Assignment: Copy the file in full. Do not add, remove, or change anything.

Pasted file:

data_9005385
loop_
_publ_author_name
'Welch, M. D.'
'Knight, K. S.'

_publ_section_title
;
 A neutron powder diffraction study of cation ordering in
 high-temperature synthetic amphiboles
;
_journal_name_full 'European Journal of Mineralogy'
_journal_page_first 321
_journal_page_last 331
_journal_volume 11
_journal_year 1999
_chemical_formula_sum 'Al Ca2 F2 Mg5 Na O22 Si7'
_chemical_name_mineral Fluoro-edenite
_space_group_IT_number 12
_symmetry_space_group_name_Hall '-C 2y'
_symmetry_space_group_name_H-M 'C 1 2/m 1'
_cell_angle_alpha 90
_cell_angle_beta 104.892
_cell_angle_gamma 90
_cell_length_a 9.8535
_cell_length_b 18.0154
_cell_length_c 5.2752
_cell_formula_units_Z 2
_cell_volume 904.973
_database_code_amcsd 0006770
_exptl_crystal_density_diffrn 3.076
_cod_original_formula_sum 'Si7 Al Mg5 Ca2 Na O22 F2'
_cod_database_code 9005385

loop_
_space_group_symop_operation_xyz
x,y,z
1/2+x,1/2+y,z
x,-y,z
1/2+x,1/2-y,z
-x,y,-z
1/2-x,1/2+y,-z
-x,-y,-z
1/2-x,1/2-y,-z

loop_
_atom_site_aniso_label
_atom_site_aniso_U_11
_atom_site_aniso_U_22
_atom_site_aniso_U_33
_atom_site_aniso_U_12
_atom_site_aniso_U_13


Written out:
data_9005385
loop_
_publ_author_name
'Welch, M. D.'
'Knight, K. S.'

_publ_section_title
;
 A neutron powder diffraction study of cation ordering in
 high-temperature synthetic amphiboles
;
_journal_name_full 'European Journal of Mineralogy'
_journal_page_first 321
_journal_page_last 331
_journal_volume 11
_journal_year 1999
_chemical_formula_sum 'Al Ca2 F2 Mg5 Na O22 Si7'
_chemical_name_mineral Fluoro-edenite
_space_group_IT_number 12
_symmetry_space_group_name_Hall '-C 2y'
_symmetry_space_group_name_H-M 'C 1 2/m 1'
_cell_angle_alpha 90
_cell_angle_beta 104.892
_cell_angle_gamma 90
_cell_length_a 9.8535
_cell_length_b 18.0154
_cell_length_c 5.2752
_cell_formula_units_Z 2
_cell_volume 904.973
_database_code_amcsd 0006770
_exptl_crystal_density_diffrn 3.076
_cod_original_formula_sum 'Si7 Al Mg5 Ca2 Na O22 F2'
_cod_database_code 9005385

loop_
_space_group_symop_operation_xyz
x,y,z
1/2+x,1/2+y,z
x,-y,z
1/2+x,1/2-y,z
-x,y,-z
1/2-x,1/2+y,-z
-x,-y,-z
1/2-x,1/2-y,-z

loop_
_atom_site_aniso_label
_atom_site_aniso_U_11
_atom_site_aniso_U_22
_atom_site_aniso_U_33
_atom_site_aniso_U_12
_atom_site_aniso_U_13